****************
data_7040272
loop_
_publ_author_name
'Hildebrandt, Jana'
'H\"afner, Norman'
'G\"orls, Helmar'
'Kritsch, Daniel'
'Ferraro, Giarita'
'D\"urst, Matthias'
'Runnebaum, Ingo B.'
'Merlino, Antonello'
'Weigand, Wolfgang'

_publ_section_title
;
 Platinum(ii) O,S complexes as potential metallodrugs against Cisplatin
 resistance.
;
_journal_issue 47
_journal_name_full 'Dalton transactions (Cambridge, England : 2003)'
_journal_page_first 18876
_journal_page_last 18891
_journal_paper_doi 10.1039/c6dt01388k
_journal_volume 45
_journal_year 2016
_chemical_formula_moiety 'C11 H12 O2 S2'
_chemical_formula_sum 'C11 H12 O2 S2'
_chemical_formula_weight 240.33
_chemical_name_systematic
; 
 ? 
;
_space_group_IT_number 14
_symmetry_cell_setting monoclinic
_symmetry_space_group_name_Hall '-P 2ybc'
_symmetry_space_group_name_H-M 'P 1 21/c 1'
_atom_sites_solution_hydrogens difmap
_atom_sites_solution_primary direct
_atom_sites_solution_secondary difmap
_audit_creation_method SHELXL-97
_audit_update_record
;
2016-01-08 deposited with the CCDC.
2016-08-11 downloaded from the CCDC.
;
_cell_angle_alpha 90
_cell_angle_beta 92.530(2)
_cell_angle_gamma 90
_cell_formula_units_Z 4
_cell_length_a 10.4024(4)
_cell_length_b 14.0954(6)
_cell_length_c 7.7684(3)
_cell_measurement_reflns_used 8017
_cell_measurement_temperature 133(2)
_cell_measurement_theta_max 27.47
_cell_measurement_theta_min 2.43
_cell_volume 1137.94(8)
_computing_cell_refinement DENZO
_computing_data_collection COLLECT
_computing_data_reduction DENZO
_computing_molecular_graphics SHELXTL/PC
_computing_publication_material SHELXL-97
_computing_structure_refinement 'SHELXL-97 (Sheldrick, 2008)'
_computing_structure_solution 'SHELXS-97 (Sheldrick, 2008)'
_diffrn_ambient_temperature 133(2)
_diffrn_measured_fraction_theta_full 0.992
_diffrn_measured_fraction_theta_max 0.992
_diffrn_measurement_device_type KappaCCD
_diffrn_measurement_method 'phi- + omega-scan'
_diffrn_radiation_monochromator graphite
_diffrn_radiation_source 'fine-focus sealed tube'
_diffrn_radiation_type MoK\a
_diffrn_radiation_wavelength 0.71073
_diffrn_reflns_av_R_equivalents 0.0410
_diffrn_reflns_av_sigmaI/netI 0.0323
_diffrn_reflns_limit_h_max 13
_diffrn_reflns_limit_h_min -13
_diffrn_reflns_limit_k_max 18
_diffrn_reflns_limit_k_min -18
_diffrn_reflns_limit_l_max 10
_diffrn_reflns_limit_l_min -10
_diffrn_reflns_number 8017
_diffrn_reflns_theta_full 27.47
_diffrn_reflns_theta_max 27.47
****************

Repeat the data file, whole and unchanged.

data_7040272
loop_
_publ_author_name
'Hildebrandt, Jana'
'H\"afner, Norman'
'G\"orls, Helmar'
'Kritsch, Daniel'
'Ferraro, Giarita'
'D\"urst, Matthias'
'Runnebaum, Ingo B.'
'Merlino, Antonello'
'Weigand, Wolfgang'

_publ_section_title
;
 Platinum(ii) O,S complexes as potential metallodrugs against Cisplatin
 resistance.
;
_journal_issue 47
_journal_name_full 'Dalton transactions (Cambridge, England : 2003)'
_journal_page_first 18876
_journal_page_last 18891
_journal_paper_doi 10.1039/c6dt01388k
_journal_volume 45
_journal_year 2016
_chemical_formula_moiety 'C11 H12 O2 S2'
_chemical_formula_sum 'C11 H12 O2 S2'
_chemical_formula_weight 240.33
_chemical_name_systematic
; 
 ? 
;
_space_group_IT_number 14
_symmetry_cell_setting monoclinic
_symmetry_space_group_name_Hall '-P 2ybc'
_symmetry_space_group_name_H-M 'P 1 21/c 1'
_atom_sites_solution_hydrogens difmap
_atom_sites_solution_primary direct
_atom_sites_solution_secondary difmap
_audit_creation_method SHELXL-97
_audit_update_record
;
2016-01-08 deposited with the CCDC.
2016-08-11 downloaded from the CCDC.
;
_cell_angle_alpha 90
_cell_angle_beta 92.530(2)
_cell_angle_gamma 90
_cell_formula_units_Z 4
_cell_length_a 10.4024(4)
_cell_length_b 14.0954(6)
_cell_length_c 7.7684(3)
_cell_measurement_reflns_used 8017
_cell_measurement_temperature 133(2)
_cell_measurement_theta_max 27.47
_cell_measurement_theta_min 2.43
_cell_volume 1137.94(8)
_computing_cell_refinement DENZO
_computing_data_collection COLLECT
_computing_data_reduction DENZO
_computing_molecular_graphics SHELXTL/PC
_computing_publication_material SHELXL-97
_computing_structure_refinement 'SHELXL-97 (Sheldrick, 2008)'
_computing_structure_solution 'SHELXS-97 (Sheldrick, 2008)'
_diffrn_ambient_temperature 133(2)
_diffrn_measured_fraction_theta_full 0.992
_diffrn_measured_fraction_theta_max 0.992
_diffrn_measurement_device_type KappaCCD
_diffrn_measurement_method 'phi- + omega-scan'
_diffrn_radiation_monochromator graphite
_diffrn_radiation_source 'fine-focus sealed tube'
_diffrn_radiation_type MoK\a
_diffrn_radiation_wavelength 0.71073
_diffrn_reflns_av_R_equivalents 0.0410
_diffrn_reflns_av_sigmaI/netI 0.0323
_diffrn_reflns_limit_h_max 13
_diffrn_reflns_limit_h_min -13
_diffrn_reflns_limit_k_max 18
_diffrn_reflns_limit_k_min -18
_diffrn_reflns_limit_l_max 10
_diffrn_reflns_limit_l_min -10
_diffrn_reflns_number 8017
_diffrn_reflns_theta_full 27.47
_diffrn_reflns_theta_max 27.47